Towards transforming quality and safety in dementia care.
What’s the global problem here?
A WHO report (2012) affirms that drugs given for the management of behavioural and psychological symptoms in dementia are being overprescribed globally. Although first-line treatment for behaviour that challenges is non-pharmacological, the prescription of psychotropics remains high and it appears that current systems deliver a largely antipsychotic-based response. Prevalence rates of antipsychotics prescribing range from 20% to 33% and most cases are residing in care homes.
What harms can antipsychotics do to people with dementia?
1,000 people with dementia on an antipsychotic x 12 weeks = 10 extra deaths + 18 extra cerebrovascular events + 58–94 gait disturbances!
Does Europe overprescribe too?
Do we have affordable solutions?
There aren’t that many health economic studies. In one cohort of 133,713 individuals with dementia requiring antipsychotic drugs in England, in fact it was estimated that behavioural interventions cost £27.6 million more per year than antipsychotic drugs.
However, the additional investment was offset by nearly £70.4 million in healthcare savings due to reduced incidence of strokes and falls, and quality of life improvements to the tune of £12.0 million in benefits per annum. Non-pharmacological interventions therefore represented an efficient use of public resources.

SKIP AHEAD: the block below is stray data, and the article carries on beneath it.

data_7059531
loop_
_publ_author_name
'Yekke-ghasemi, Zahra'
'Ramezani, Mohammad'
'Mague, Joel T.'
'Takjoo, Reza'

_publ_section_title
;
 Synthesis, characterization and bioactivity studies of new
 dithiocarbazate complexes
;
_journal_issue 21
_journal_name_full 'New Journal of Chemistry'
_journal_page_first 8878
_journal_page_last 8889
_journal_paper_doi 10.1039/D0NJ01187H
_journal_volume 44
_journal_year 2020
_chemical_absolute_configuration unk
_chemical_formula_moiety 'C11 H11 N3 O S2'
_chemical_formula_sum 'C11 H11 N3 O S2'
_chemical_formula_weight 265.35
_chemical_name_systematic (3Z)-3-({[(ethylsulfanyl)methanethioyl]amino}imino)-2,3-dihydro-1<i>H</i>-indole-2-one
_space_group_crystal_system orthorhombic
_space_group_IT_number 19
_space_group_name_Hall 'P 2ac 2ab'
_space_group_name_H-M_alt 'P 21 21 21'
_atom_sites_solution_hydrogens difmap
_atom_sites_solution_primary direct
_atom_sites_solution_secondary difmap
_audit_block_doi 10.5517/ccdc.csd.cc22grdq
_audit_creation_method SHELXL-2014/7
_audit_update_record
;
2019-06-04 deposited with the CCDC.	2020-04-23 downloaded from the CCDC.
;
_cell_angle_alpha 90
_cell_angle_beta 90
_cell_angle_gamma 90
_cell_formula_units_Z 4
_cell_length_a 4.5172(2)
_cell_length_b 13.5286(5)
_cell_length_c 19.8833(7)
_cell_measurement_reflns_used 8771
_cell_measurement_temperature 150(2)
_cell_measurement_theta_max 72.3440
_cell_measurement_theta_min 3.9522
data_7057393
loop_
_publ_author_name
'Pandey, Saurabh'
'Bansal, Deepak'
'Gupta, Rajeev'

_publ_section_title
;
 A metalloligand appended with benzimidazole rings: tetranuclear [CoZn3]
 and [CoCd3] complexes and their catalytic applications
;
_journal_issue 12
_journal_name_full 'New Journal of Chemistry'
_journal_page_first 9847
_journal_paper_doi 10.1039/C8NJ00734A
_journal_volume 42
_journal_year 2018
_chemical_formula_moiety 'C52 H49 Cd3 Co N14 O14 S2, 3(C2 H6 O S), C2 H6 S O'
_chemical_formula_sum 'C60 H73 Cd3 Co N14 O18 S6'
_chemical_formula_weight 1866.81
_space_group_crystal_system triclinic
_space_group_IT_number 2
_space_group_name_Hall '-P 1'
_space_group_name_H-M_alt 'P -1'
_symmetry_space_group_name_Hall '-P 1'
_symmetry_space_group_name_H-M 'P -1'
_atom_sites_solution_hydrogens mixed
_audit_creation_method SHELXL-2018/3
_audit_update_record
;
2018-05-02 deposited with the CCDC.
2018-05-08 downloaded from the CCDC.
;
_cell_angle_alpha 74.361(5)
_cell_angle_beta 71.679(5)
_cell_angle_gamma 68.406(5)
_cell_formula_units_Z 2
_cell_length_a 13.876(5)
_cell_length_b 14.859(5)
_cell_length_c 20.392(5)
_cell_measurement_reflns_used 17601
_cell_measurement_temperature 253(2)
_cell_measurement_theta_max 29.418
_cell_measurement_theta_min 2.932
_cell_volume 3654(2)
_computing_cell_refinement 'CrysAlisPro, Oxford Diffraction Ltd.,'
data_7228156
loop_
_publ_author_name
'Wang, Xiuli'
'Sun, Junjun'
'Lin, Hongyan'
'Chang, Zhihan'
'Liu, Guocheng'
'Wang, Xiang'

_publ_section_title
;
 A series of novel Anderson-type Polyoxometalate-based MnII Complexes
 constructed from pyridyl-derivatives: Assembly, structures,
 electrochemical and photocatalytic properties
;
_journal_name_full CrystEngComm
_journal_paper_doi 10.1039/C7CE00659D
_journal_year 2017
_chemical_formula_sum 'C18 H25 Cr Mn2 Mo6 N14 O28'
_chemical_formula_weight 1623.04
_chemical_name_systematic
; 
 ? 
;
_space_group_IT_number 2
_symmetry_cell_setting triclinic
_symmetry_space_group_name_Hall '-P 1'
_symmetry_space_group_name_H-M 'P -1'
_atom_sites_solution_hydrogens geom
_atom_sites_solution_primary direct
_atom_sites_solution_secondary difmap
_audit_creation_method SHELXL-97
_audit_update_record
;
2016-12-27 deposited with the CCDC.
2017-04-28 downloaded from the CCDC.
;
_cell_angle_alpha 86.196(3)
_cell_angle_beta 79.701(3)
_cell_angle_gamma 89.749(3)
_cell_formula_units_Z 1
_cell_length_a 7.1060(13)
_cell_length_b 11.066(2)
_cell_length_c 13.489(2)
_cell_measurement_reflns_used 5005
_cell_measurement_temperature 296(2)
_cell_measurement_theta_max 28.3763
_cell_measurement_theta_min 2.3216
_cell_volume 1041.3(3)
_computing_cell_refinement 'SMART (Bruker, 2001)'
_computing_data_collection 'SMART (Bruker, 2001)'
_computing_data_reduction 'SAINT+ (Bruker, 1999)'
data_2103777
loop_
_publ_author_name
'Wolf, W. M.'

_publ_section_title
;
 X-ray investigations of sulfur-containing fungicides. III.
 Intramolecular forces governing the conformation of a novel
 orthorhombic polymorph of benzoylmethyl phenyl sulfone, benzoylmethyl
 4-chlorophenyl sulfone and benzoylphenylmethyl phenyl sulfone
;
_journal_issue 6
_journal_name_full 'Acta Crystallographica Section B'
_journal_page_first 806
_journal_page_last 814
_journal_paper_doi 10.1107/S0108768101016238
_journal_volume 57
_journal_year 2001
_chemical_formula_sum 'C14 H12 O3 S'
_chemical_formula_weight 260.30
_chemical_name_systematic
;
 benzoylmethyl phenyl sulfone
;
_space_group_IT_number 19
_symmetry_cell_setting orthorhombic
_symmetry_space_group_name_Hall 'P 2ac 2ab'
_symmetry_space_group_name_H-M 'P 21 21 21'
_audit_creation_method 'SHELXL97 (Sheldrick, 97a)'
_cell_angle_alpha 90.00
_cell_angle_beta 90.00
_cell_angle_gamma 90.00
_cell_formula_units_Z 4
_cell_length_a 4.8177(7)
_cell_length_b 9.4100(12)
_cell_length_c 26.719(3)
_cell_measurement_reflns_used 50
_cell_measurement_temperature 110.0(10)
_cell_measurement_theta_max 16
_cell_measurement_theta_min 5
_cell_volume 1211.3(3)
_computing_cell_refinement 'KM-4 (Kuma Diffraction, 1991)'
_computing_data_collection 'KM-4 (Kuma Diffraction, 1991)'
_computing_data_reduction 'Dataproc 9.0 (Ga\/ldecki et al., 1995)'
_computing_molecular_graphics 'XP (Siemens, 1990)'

For an overview find out in this video (French subtitles)
What’s in the box? ☞
(1) risk exposure measures in Europe
(2) models of tried and tested risk reduction programmes
- England’s The Right Prescription; Call to Action, (reduced Antipsychotic prescriptions for people with dementia by 52% in three years) and
- France’s National Authority for Health programme (reduced the rate of Antipsychotics exposure in people with Alzheimer’s disease from 16.9% to 15.5% over 3 years). In fact the French ‘mastering indicator’ is used as a proxy Quality of Life indicator, as a measure of national implementation progress and as a quality indicator for care homes.
(3) links to timely diagnosis
(4) ethical principles underpinning prescribing, and
(5) national programmes to prevent and manage behavioural and psychological symptoms in dementia.
Shaking the tree!
Behaviours that challenge in dementia are almost always a product of complex interactions between care structures and organisations, individual factors, and workforce skills.
Here then is an opportunity to begin (or continue) conversations to limit the use of antipsychotics and other psychotropics for people with dementia.
This goes deeper! In fact this is a blueprint to help unravel, develop and deliver alternatives to chemical restraints. A seismic culture shift. A transformation in care standards. An end to letting down vulnerable people!
What we have here is a potent yet underused proxy for quality and safety in dementia care globally.
Whether you are a concerned member of the public, a person living with dementia, or clinician, I hope this toolbox might assist you to weave your own priorities, perspectives and partnerships into implementing what’s right for your local community.
Let’s shake this tree and see what happens?